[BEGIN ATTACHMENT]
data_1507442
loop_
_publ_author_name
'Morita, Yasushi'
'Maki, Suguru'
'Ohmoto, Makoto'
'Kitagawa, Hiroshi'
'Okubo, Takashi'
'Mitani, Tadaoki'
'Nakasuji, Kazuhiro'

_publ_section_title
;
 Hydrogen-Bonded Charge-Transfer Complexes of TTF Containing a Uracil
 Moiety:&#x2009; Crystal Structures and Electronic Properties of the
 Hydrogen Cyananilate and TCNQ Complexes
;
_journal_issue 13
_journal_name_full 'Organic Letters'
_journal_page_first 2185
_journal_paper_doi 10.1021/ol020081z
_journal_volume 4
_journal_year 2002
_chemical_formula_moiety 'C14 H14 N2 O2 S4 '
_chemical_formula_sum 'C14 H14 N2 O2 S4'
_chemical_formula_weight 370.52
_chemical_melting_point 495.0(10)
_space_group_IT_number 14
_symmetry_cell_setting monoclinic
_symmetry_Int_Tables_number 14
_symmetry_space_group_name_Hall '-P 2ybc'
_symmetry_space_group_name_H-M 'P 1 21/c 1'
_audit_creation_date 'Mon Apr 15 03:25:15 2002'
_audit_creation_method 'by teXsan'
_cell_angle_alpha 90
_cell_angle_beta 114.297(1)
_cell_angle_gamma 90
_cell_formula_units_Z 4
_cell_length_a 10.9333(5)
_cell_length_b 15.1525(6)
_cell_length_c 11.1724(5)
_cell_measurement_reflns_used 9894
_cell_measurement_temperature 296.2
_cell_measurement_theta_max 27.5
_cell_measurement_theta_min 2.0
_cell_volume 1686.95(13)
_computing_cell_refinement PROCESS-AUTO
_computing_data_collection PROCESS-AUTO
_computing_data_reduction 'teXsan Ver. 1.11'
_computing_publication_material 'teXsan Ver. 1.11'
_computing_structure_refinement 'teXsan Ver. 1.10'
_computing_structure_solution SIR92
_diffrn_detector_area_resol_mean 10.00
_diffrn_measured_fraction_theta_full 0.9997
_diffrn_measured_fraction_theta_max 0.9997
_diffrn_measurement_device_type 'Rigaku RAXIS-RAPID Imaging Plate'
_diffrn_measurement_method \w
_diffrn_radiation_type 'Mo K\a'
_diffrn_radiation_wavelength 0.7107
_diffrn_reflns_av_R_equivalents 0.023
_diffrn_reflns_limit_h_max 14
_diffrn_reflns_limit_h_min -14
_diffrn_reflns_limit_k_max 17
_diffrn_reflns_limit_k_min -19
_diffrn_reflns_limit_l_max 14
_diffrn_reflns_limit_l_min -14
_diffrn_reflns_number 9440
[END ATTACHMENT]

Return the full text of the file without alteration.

data_1507442
loop_
_publ_author_name
'Morita, Yasushi'
'Maki, Suguru'
'Ohmoto, Makoto'
'Kitagawa, Hiroshi'
'Okubo, Takashi'
'Mitani, Tadaoki'
'Nakasuji, Kazuhiro'

_publ_section_title
;
 Hydrogen-Bonded Charge-Transfer Complexes of TTF Containing a Uracil
 Moiety:&#x2009; Crystal Structures and Electronic Properties of the
 Hydrogen Cyananilate and TCNQ Complexes
;
_journal_issue 13
_journal_name_full 'Organic Letters'
_journal_page_first 2185
_journal_paper_doi 10.1021/ol020081z
_journal_volume 4
_journal_year 2002
_chemical_formula_moiety 'C14 H14 N2 O2 S4 '
_chemical_formula_sum 'C14 H14 N2 O2 S4'
_chemical_formula_weight 370.52
_chemical_melting_point 495.0(10)
_space_group_IT_number 14
_symmetry_cell_setting monoclinic
_symmetry_Int_Tables_number 14
_symmetry_space_group_name_Hall '-P 2ybc'
_symmetry_space_group_name_H-M 'P 1 21/c 1'
_audit_creation_date 'Mon Apr 15 03:25:15 2002'
_audit_creation_method 'by teXsan'
_cell_angle_alpha 90
_cell_angle_beta 114.297(1)
_cell_angle_gamma 90
_cell_formula_units_Z 4
_cell_length_a 10.9333(5)
_cell_length_b 15.1525(6)
_cell_length_c 11.1724(5)
_cell_measurement_reflns_used 9894
_cell_measurement_temperature 296.2
_cell_measurement_theta_max 27.5
_cell_measurement_theta_min 2.0
_cell_volume 1686.95(13)
_computing_cell_refinement PROCESS-AUTO
_computing_data_collection PROCESS-AUTO
_computing_data_reduction 'teXsan Ver. 1.11'
_computing_publication_material 'teXsan Ver. 1.11'
_computing_structure_refinement 'teXsan Ver. 1.10'
_computing_structure_solution SIR92
_diffrn_detector_area_resol_mean 10.00
_diffrn_measured_fraction_theta_full 0.9997
_diffrn_measured_fraction_theta_max 0.9997
_diffrn_measurement_device_type 'Rigaku RAXIS-RAPID Imaging Plate'
_diffrn_measurement_method \w
_diffrn_radiation_type 'Mo K\a'
_diffrn_radiation_wavelength 0.7107
_diffrn_reflns_av_R_equivalents 0.023
_diffrn_reflns_limit_h_max 14
_diffrn_reflns_limit_h_min -14
_diffrn_reflns_limit_k_max 17
_diffrn_reflns_limit_k_min -19
_diffrn_reflns_limit_l_max 14
_diffrn_reflns_limit_l_min -14
_diffrn_reflns_number 9440